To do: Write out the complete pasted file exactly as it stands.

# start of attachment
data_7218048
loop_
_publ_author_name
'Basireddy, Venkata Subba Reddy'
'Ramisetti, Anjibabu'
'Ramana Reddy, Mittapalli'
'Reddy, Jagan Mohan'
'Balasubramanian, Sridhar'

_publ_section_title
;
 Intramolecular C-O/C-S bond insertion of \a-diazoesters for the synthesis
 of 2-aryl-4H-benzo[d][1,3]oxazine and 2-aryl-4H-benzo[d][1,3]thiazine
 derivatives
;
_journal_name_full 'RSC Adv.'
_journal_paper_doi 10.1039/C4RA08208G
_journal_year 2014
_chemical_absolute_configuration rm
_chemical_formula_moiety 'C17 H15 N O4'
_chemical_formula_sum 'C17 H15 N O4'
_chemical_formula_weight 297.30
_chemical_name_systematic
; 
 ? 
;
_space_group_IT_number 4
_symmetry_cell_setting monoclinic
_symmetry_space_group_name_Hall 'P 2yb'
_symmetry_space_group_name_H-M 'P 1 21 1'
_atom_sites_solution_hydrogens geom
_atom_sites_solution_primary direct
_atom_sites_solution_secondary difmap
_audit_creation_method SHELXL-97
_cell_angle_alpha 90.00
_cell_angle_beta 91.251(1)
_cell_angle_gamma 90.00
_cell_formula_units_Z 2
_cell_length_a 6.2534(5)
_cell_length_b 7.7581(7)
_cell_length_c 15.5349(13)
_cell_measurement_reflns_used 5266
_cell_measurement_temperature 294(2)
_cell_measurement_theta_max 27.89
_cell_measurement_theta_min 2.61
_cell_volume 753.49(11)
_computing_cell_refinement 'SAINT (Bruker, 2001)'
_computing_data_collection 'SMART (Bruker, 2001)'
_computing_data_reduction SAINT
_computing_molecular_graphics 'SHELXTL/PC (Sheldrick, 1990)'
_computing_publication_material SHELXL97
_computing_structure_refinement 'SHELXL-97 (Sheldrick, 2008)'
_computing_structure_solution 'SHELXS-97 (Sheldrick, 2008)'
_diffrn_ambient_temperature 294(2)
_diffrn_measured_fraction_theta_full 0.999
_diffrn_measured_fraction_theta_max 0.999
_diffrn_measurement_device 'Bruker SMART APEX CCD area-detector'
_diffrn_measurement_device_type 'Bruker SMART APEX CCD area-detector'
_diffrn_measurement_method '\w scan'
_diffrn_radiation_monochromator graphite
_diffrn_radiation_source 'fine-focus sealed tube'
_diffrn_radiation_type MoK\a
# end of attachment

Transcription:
data_7218048
loop_
_publ_author_name
'Basireddy, Venkata Subba Reddy'
'Ramisetti, Anjibabu'
'Ramana Reddy, Mittapalli'
'Reddy, Jagan Mohan'
'Balasubramanian, Sridhar'

_publ_section_title
;
 Intramolecular C-O/C-S bond insertion of \a-diazoesters for the synthesis
 of 2-aryl-4H-benzo[d][1,3]oxazine and 2-aryl-4H-benzo[d][1,3]thiazine
 derivatives
;
_journal_name_full 'RSC Adv.'
_journal_paper_doi 10.1039/C4RA08208G
_journal_year 2014
_chemical_absolute_configuration rm
_chemical_formula_moiety 'C17 H15 N O4'
_chemical_formula_sum 'C17 H15 N O4'
_chemical_formula_weight 297.30
_chemical_name_systematic
; 
 ? 
;
_space_group_IT_number 4
_symmetry_cell_setting monoclinic
_symmetry_space_group_name_Hall 'P 2yb'
_symmetry_space_group_name_H-M 'P 1 21 1'
_atom_sites_solution_hydrogens geom
_atom_sites_solution_primary direct
_atom_sites_solution_secondary difmap
_audit_creation_method SHELXL-97
_cell_angle_alpha 90.00
_cell_angle_beta 91.251(1)
_cell_angle_gamma 90.00
_cell_formula_units_Z 2
_cell_length_a 6.2534(5)
_cell_length_b 7.7581(7)
_cell_length_c 15.5349(13)
_cell_measurement_reflns_used 5266
_cell_measurement_temperature 294(2)
_cell_measurement_theta_max 27.89
_cell_measurement_theta_min 2.61
_cell_volume 753.49(11)
_computing_cell_refinement 'SAINT (Bruker, 2001)'
_computing_data_collection 'SMART (Bruker, 2001)'
_computing_data_reduction SAINT
_computing_molecular_graphics 'SHELXTL/PC (Sheldrick, 1990)'
_computing_publication_material SHELXL97
_computing_structure_refinement 'SHELXL-97 (Sheldrick, 2008)'
_computing_structure_solution 'SHELXS-97 (Sheldrick, 2008)'
_diffrn_ambient_temperature 294(2)
_diffrn_measured_fraction_theta_full 0.999
_diffrn_measured_fraction_theta_max 0.999
_diffrn_measurement_device 'Bruker SMART APEX CCD area-detector'
_diffrn_measurement_device_type 'Bruker SMART APEX CCD area-detector'
_diffrn_measurement_method '\w scan'
_diffrn_radiation_monochromator graphite
_diffrn_radiation_source 'fine-focus sealed tube'
_diffrn_radiation_type MoK\a